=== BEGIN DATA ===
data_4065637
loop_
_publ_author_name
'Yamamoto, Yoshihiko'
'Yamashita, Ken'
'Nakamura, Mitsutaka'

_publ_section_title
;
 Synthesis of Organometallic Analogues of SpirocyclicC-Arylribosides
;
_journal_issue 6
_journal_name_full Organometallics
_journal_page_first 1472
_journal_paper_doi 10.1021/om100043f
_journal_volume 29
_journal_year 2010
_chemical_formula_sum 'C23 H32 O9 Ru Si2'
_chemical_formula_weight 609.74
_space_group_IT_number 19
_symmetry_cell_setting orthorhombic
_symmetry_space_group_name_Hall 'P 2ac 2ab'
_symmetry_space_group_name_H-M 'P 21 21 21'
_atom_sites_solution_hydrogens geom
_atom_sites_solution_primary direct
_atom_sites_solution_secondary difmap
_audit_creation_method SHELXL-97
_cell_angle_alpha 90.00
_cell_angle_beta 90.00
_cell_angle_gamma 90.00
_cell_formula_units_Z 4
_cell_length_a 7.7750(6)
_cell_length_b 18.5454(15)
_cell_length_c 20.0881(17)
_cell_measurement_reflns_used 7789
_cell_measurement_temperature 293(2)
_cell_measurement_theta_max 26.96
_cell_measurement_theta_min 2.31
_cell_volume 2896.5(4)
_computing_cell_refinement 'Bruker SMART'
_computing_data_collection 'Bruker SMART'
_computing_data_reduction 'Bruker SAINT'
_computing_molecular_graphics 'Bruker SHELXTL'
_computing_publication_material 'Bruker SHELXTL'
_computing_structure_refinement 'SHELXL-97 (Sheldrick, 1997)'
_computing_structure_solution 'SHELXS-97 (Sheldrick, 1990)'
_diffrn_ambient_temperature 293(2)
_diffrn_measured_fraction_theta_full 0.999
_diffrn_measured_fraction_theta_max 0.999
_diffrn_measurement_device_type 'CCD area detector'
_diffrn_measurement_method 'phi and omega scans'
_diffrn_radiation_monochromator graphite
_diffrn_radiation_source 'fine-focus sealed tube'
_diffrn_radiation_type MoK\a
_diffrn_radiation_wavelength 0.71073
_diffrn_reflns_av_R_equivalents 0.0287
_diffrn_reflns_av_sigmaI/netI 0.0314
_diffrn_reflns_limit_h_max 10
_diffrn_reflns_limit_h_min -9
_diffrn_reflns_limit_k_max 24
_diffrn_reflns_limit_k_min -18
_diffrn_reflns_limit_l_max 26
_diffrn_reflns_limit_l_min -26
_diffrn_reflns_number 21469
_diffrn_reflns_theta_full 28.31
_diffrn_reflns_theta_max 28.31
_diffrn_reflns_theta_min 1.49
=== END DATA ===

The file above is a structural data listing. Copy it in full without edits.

data_4065637
loop_
_publ_author_name
'Yamamoto, Yoshihiko'
'Yamashita, Ken'
'Nakamura, Mitsutaka'

_publ_section_title
;
 Synthesis of Organometallic Analogues of SpirocyclicC-Arylribosides
;
_journal_issue 6
_journal_name_full Organometallics
_journal_page_first 1472
_journal_paper_doi 10.1021/om100043f
_journal_volume 29
_journal_year 2010
_chemical_formula_sum 'C23 H32 O9 Ru Si2'
_chemical_formula_weight 609.74
_space_group_IT_number 19
_symmetry_cell_setting orthorhombic
_symmetry_space_group_name_Hall 'P 2ac 2ab'
_symmetry_space_group_name_H-M 'P 21 21 21'
_atom_sites_solution_hydrogens geom
_atom_sites_solution_primary direct
_atom_sites_solution_secondary difmap
_audit_creation_method SHELXL-97
_cell_angle_alpha 90.00
_cell_angle_beta 90.00
_cell_angle_gamma 90.00
_cell_formula_units_Z 4
_cell_length_a 7.7750(6)
_cell_length_b 18.5454(15)
_cell_length_c 20.0881(17)
_cell_measurement_reflns_used 7789
_cell_measurement_temperature 293(2)
_cell_measurement_theta_max 26.96
_cell_measurement_theta_min 2.31
_cell_volume 2896.5(4)
_computing_cell_refinement 'Bruker SMART'
_computing_data_collection 'Bruker SMART'
_computing_data_reduction 'Bruker SAINT'
_computing_molecular_graphics 'Bruker SHELXTL'
_computing_publication_material 'Bruker SHELXTL'
_computing_structure_refinement 'SHELXL-97 (Sheldrick, 1997)'
_computing_structure_solution 'SHELXS-97 (Sheldrick, 1990)'
_diffrn_ambient_temperature 293(2)
_diffrn_measured_fraction_theta_full 0.999
_diffrn_measured_fraction_theta_max 0.999
_diffrn_measurement_device_type 'CCD area detector'
_diffrn_measurement_method 'phi and omega scans'
_diffrn_radiation_monochromator graphite
_diffrn_radiation_source 'fine-focus sealed tube'
_diffrn_radiation_type MoK\a
_diffrn_radiation_wavelength 0.71073
_diffrn_reflns_av_R_equivalents 0.0287
_diffrn_reflns_av_sigmaI/netI 0.0314
_diffrn_reflns_limit_h_max 10
_diffrn_reflns_limit_h_min -9
_diffrn_reflns_limit_k_max 24
_diffrn_reflns_limit_k_min -18
_diffrn_reflns_limit_l_max 26
_diffrn_reflns_limit_l_min -26
_diffrn_reflns_number 21469
_diffrn_reflns_theta_full 28.31
_diffrn_reflns_theta_max 28.31
_diffrn_reflns_theta_min 1.49